Organisers of the 2023 Rugby World Cup have underlined plans to sell a record 2.6 million tickets for the event after the first tranche went on sale.
The World Cup is scheduled to take place from September 8 to October 28 in France in 2023, with organisers aiming to make it the most accessible Rugby World Cup of all time.
Tickets are being made available through a phased process, with a pre-sale period running from March 15 to April 5 for the "City" and "Follow My Team" packs before going on general sale on April 6.
With 500,000 people registered for a "2023 Family" pack, which became available on March 18, organisers expect demand for the World Cup to surpass previous events.
World Rugby chairman Sir Bill Beaumont termed the first set of tickets going on sale "the moment fans have been waiting for".
"We have seen extraordinary levels of excitement with half a million fans joining the 2023 Family, all eager to play a part in rugby’s 200th birthday celebrations," added Sir Bill.
Claude Atcher, chief executive of France 2023, echoed those sentiments.
"There is an incredible amount of anticipation for this Rugby World Cup," Atcher said.
"Since announcing the match schedule and ticketing programme, hundreds of thousands of fans from across the globe have activated their accounts on our ticketing platform.
"Bringing together the largest possible audience is a key priority for us.
"In that sense, our kick-off times will provide European broadcasters with 24 matches in primetime, translating in an exceptional level of exposure."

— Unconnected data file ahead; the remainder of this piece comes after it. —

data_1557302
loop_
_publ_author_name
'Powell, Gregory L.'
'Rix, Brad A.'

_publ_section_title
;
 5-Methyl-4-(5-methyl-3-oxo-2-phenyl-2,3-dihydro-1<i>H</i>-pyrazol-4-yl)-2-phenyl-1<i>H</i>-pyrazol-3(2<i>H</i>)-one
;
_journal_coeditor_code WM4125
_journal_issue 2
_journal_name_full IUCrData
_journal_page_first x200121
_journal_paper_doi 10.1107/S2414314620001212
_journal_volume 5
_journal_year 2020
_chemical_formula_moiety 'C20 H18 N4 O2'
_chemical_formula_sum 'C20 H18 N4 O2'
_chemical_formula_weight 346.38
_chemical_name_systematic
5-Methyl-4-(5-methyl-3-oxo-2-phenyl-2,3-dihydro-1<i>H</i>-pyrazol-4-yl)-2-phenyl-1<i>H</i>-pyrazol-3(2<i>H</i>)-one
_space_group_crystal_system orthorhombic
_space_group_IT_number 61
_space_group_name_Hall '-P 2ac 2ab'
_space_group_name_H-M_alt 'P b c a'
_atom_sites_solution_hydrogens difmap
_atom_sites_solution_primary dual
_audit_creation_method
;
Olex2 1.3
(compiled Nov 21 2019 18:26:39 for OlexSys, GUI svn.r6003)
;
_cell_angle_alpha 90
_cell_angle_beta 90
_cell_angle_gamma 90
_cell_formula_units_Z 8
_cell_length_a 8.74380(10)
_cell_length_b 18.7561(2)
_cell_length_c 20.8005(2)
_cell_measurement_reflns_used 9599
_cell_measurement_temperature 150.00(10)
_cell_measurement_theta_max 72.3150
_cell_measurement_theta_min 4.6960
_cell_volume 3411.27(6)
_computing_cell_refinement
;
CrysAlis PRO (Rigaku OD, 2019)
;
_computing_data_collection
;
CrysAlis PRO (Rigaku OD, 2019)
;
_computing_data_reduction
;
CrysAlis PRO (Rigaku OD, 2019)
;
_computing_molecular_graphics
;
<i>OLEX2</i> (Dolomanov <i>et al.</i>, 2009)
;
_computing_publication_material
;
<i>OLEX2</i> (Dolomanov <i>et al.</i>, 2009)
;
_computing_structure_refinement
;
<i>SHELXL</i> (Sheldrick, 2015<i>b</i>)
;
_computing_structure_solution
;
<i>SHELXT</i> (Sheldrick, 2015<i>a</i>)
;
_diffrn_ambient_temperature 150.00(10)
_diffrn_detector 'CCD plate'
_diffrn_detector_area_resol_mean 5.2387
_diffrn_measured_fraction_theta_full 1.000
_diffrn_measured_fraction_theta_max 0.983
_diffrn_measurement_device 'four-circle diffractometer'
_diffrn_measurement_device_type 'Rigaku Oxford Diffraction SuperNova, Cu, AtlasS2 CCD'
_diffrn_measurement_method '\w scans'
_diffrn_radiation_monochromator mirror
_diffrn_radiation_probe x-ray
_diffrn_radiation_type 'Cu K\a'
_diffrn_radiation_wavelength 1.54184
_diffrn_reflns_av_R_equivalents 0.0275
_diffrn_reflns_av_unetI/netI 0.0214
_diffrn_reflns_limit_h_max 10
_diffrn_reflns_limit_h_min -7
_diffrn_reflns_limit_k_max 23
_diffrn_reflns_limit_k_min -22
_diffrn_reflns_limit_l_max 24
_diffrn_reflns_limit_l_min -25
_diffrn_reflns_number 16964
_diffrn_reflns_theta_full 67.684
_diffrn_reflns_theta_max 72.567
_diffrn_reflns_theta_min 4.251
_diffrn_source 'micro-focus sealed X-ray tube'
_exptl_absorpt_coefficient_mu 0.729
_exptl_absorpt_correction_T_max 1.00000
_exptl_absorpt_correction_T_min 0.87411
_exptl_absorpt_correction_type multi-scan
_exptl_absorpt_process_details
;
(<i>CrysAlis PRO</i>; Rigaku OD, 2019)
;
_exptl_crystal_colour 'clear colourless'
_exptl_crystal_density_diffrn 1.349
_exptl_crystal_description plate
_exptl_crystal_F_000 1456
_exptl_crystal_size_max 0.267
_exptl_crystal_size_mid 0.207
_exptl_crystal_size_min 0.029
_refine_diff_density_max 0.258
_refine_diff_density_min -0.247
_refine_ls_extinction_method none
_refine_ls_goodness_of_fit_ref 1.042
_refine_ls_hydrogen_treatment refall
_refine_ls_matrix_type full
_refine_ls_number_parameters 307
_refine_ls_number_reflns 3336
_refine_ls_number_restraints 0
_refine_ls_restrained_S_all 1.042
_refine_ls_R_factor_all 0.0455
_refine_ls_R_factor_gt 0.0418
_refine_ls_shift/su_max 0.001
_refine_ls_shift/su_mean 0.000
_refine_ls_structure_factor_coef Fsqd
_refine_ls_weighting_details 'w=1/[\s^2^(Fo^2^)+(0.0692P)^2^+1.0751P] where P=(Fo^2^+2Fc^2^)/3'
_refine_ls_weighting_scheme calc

The Follow My Team pack includes all four pool matches for a qualified team, with the possibility to purchase a ticket for the team’s quarter-final should it qualify for the knockout phase.
Should the team not make it past the pool phase, ticket-holders are expected to receive a full refund for that last-eight clash.
The City pack comprises of either three or all pool matches in each of the nine host cities.
The two packs are expected to be available until September 2022, while an official re-sale platform is also due to be launched a year before the World Cup.
Organisers have also confirmed kick-off times for the competition’s 48 matches scheduled to be played across nine stadiums.
Half of those matches are due to begin at 9pm local time, reflecting the model used at the 2007 World Cup in France.
The kick-off times can be found here.